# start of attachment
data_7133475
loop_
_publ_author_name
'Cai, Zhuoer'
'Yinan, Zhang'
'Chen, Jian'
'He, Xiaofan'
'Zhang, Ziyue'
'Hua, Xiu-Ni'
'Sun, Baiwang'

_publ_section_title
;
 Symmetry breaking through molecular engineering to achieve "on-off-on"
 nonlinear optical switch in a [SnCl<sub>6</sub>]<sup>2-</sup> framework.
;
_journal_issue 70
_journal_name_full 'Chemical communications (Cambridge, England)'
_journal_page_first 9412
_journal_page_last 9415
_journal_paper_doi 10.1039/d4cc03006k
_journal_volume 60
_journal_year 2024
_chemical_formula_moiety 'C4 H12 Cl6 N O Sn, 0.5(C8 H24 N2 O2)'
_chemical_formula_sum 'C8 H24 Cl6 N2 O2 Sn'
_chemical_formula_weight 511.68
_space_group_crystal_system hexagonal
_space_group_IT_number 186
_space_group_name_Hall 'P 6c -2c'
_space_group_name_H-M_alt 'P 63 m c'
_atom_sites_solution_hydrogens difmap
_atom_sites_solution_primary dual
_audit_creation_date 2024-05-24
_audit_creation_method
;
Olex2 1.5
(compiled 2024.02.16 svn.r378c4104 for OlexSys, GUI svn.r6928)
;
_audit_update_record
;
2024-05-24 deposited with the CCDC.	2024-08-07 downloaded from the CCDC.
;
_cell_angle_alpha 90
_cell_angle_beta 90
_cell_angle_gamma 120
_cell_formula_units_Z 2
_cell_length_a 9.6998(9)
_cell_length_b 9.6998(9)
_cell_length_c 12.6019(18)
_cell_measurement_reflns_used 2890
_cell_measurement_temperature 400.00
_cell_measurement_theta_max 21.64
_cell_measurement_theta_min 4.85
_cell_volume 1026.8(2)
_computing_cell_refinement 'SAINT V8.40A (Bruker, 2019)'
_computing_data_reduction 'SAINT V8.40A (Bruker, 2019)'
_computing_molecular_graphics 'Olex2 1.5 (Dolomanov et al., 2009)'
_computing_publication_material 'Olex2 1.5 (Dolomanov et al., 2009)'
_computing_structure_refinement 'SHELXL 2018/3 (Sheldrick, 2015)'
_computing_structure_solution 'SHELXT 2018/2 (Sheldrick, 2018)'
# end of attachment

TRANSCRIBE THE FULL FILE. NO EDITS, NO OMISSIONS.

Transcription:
data_7133475
loop_
_publ_author_name
'Cai, Zhuoer'
'Yinan, Zhang'
'Chen, Jian'
'He, Xiaofan'
'Zhang, Ziyue'
'Hua, Xiu-Ni'
'Sun, Baiwang'

_publ_section_title
;
 Symmetry breaking through molecular engineering to achieve "on-off-on"
 nonlinear optical switch in a [SnCl<sub>6</sub>]<sup>2-</sup> framework.
;
_journal_issue 70
_journal_name_full 'Chemical communications (Cambridge, England)'
_journal_page_first 9412
_journal_page_last 9415
_journal_paper_doi 10.1039/d4cc03006k
_journal_volume 60
_journal_year 2024
_chemical_formula_moiety 'C4 H12 Cl6 N O Sn, 0.5(C8 H24 N2 O2)'
_chemical_formula_sum 'C8 H24 Cl6 N2 O2 Sn'
_chemical_formula_weight 511.68
_space_group_crystal_system hexagonal
_space_group_IT_number 186
_space_group_name_Hall 'P 6c -2c'
_space_group_name_H-M_alt 'P 63 m c'
_atom_sites_solution_hydrogens difmap
_atom_sites_solution_primary dual
_audit_creation_date 2024-05-24
_audit_creation_method
;
Olex2 1.5
(compiled 2024.02.16 svn.r378c4104 for OlexSys, GUI svn.r6928)
;
_audit_update_record
;
2024-05-24 deposited with the CCDC.	2024-08-07 downloaded from the CCDC.
;
_cell_angle_alpha 90
_cell_angle_beta 90
_cell_angle_gamma 120
_cell_formula_units_Z 2
_cell_length_a 9.6998(9)
_cell_length_b 9.6998(9)
_cell_length_c 12.6019(18)
_cell_measurement_reflns_used 2890
_cell_measurement_temperature 400.00
_cell_measurement_theta_max 21.64
_cell_measurement_theta_min 4.85
_cell_volume 1026.8(2)
_computing_cell_refinement 'SAINT V8.40A (Bruker, 2019)'
_computing_data_reduction 'SAINT V8.40A (Bruker, 2019)'
_computing_molecular_graphics 'Olex2 1.5 (Dolomanov et al., 2009)'
_computing_publication_material 'Olex2 1.5 (Dolomanov et al., 2009)'
_computing_structure_refinement 'SHELXL 2018/3 (Sheldrick, 2015)'
_computing_structure_solution 'SHELXT 2018/2 (Sheldrick, 2018)'